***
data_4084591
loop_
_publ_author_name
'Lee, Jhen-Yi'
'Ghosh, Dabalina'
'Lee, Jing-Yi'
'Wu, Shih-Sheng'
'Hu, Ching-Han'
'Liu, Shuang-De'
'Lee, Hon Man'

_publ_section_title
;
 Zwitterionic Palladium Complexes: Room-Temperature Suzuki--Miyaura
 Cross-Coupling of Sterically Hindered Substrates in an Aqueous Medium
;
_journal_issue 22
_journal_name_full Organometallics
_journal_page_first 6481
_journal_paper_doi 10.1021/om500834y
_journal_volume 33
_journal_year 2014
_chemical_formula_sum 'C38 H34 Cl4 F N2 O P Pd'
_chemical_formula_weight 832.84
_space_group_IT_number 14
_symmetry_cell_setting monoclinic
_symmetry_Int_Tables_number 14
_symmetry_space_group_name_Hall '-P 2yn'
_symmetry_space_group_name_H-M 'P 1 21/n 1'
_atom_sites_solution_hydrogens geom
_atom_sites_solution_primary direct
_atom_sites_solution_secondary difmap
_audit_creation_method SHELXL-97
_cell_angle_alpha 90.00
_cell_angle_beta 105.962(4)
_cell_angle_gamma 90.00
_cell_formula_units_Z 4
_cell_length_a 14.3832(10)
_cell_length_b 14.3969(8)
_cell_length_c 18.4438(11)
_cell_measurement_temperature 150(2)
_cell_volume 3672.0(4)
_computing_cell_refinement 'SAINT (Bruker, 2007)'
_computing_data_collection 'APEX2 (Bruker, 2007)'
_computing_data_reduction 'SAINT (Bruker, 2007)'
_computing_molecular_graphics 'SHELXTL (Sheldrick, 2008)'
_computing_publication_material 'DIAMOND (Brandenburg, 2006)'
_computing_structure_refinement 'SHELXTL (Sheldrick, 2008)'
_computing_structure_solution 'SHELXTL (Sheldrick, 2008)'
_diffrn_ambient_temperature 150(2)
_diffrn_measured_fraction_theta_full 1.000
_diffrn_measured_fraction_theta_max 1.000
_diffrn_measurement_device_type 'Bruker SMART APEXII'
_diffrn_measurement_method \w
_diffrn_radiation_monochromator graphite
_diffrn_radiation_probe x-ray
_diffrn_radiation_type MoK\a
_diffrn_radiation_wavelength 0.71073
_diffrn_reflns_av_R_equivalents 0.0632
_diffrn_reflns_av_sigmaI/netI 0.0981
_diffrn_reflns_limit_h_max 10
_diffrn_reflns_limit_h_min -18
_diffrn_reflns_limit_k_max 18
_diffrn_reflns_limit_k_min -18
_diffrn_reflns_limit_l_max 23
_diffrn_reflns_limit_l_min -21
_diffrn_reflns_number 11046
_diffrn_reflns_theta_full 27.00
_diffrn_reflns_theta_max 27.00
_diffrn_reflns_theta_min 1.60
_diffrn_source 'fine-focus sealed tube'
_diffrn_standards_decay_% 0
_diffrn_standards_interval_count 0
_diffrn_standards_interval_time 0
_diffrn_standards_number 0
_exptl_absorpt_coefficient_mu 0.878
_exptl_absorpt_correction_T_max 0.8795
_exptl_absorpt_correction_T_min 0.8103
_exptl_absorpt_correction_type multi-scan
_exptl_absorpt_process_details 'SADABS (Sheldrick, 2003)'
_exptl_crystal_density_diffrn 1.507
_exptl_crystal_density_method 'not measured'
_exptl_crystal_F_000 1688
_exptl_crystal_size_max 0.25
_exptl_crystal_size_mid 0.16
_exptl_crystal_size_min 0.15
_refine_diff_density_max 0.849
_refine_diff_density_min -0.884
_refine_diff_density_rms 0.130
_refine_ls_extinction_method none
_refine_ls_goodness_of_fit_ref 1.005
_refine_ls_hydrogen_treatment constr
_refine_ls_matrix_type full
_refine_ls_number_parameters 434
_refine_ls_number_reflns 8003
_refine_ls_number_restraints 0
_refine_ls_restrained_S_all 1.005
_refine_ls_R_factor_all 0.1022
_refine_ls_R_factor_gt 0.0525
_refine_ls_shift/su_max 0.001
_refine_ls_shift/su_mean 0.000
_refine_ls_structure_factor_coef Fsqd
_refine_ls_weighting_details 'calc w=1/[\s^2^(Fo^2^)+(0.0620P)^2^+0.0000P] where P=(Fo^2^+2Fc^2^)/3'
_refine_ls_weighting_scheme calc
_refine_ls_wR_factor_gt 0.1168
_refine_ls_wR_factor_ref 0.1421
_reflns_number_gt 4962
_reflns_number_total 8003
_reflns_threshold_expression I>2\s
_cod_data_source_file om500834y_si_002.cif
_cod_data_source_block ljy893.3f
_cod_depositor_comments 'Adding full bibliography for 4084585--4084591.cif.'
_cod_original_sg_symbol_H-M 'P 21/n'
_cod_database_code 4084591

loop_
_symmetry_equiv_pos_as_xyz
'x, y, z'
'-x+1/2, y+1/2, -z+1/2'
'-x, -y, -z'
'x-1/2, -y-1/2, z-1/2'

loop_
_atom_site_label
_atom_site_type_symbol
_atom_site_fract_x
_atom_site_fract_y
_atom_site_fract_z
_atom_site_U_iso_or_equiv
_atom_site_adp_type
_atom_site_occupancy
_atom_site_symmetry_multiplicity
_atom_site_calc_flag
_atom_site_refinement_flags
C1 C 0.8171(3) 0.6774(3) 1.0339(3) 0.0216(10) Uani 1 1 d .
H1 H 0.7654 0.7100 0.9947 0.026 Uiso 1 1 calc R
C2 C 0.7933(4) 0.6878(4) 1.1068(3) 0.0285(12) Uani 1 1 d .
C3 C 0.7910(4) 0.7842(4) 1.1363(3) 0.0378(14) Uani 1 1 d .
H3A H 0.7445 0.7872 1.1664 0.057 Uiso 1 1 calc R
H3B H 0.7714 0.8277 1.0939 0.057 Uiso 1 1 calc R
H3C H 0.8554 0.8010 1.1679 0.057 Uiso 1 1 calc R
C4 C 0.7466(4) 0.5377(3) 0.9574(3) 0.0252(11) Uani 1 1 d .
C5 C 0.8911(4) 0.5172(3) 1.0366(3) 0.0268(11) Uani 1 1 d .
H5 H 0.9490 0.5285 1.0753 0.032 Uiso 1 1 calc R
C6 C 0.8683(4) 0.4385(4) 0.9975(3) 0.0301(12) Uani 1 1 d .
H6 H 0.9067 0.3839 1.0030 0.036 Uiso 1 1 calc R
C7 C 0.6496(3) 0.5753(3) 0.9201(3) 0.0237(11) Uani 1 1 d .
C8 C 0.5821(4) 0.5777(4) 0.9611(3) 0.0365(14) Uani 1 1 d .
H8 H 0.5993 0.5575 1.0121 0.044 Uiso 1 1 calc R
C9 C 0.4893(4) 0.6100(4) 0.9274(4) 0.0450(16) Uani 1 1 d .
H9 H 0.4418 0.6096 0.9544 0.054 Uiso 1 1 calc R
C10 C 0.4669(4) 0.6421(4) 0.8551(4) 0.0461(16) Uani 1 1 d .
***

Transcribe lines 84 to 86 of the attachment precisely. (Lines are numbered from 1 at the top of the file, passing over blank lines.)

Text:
_exptl_crystal_size_mid 0.16
_exptl_crystal_size_min 0.15
_refine_diff_density_max 0.849